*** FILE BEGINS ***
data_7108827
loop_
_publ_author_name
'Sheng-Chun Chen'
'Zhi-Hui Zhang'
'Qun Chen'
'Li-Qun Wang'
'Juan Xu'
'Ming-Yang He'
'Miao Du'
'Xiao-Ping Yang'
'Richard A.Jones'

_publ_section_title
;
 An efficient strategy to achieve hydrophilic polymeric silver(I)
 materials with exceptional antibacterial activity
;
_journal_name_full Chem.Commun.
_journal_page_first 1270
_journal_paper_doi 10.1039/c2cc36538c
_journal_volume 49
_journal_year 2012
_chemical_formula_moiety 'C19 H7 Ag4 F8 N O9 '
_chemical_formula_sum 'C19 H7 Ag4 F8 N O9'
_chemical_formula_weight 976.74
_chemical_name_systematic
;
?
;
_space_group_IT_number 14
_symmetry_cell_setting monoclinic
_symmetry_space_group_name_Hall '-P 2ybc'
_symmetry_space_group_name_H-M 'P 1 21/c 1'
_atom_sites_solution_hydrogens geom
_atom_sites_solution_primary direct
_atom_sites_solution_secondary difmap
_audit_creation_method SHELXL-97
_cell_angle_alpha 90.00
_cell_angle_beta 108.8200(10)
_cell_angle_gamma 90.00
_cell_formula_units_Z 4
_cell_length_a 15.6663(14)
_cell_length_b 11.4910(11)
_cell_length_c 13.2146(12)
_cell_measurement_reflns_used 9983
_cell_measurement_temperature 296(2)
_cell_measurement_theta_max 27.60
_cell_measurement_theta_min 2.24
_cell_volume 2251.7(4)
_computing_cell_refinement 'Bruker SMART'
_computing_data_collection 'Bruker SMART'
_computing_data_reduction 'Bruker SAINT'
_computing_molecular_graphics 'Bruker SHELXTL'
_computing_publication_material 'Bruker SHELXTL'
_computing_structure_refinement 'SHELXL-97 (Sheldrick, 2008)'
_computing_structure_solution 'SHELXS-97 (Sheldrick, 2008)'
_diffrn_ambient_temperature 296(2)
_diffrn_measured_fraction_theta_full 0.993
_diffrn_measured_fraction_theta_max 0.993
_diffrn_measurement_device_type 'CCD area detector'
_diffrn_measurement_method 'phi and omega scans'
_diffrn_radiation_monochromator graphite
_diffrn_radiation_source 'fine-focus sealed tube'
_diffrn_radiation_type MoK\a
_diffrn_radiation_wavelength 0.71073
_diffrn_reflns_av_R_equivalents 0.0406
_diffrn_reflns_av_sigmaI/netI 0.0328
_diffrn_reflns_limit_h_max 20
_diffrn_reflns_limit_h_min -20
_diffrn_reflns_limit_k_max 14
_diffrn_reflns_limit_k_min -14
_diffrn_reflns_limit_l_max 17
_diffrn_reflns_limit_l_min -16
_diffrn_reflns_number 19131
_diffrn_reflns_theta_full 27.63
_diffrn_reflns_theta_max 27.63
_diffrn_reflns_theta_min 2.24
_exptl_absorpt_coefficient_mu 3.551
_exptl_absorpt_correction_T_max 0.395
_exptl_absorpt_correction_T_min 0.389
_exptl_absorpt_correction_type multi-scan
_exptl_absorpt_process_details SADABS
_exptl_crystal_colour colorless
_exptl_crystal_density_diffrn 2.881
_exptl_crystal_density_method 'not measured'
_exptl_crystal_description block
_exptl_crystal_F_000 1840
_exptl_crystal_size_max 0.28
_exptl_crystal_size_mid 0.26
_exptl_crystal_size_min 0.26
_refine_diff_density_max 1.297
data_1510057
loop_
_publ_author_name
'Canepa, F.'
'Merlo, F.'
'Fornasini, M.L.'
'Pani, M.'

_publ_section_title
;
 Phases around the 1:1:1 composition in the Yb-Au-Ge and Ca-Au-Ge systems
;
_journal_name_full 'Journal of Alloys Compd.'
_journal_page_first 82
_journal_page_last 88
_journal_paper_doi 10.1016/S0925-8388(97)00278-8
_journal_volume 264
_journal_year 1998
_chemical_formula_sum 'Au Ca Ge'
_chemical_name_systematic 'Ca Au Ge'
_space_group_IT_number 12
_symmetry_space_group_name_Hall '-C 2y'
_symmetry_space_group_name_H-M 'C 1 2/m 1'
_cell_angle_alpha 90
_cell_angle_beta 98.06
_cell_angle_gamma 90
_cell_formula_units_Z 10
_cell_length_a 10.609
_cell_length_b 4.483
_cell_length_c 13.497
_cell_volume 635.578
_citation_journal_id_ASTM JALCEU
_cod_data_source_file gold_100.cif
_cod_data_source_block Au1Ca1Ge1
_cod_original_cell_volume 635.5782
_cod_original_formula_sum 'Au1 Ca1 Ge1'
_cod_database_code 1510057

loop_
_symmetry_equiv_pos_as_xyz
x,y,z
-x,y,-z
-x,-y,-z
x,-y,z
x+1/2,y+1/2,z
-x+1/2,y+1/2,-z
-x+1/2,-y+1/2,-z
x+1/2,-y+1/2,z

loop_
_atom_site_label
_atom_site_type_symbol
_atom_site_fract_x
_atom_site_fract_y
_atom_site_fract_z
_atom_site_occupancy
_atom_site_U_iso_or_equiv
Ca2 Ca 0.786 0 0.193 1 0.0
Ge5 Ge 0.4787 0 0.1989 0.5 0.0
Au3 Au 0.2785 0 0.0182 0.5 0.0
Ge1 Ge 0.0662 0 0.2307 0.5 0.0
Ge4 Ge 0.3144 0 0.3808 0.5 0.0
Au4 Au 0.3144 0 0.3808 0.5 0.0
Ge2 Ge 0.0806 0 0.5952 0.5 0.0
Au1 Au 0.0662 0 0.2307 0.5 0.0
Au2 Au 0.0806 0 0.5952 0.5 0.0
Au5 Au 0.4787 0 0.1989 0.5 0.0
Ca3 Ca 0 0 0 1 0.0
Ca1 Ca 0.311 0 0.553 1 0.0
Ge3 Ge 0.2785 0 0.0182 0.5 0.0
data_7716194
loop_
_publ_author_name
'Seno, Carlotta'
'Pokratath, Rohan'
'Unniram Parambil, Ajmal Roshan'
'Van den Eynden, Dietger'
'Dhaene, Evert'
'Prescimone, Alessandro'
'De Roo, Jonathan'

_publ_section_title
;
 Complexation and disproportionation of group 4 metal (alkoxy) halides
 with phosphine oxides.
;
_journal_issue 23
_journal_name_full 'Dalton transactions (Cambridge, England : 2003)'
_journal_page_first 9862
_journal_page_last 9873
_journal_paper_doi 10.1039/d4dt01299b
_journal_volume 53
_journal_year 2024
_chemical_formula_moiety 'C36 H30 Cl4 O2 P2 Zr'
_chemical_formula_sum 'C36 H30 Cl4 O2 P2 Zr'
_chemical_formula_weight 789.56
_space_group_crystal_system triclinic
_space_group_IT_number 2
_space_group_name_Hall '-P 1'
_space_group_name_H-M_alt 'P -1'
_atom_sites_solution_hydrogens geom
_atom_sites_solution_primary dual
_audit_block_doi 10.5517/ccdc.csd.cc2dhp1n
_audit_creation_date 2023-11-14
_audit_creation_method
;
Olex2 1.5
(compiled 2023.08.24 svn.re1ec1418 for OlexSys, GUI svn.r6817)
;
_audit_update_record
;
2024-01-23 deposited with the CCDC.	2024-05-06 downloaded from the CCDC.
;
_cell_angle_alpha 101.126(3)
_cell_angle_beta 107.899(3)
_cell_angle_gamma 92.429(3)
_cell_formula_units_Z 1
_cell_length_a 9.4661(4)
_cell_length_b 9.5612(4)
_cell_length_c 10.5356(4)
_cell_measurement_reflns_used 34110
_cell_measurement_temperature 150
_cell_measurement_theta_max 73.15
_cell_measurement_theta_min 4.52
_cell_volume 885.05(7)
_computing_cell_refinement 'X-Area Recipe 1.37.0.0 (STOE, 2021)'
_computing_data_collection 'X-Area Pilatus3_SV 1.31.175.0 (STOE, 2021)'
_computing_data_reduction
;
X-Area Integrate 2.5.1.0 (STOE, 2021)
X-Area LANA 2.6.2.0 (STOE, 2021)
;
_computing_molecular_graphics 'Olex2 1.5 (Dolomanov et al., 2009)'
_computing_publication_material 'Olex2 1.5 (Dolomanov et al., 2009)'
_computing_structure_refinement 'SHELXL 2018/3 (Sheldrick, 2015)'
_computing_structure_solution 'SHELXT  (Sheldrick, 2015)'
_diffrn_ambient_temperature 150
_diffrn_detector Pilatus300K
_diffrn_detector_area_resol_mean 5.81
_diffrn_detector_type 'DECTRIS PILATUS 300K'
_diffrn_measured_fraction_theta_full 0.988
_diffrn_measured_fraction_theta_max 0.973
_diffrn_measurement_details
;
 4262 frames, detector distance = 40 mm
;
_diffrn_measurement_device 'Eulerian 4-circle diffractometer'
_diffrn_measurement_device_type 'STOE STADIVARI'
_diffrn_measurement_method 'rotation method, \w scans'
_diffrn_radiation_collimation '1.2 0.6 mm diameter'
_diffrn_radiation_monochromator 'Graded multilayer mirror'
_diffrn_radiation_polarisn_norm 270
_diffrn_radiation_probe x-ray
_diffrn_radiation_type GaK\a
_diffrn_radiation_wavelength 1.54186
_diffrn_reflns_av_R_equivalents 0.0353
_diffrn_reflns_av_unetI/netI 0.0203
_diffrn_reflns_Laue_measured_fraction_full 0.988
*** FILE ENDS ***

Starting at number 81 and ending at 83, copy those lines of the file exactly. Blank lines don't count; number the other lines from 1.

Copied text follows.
_exptl_absorpt_correction_type multi-scan
_exptl_absorpt_process_details SADABS
_exptl_crystal_colour colorless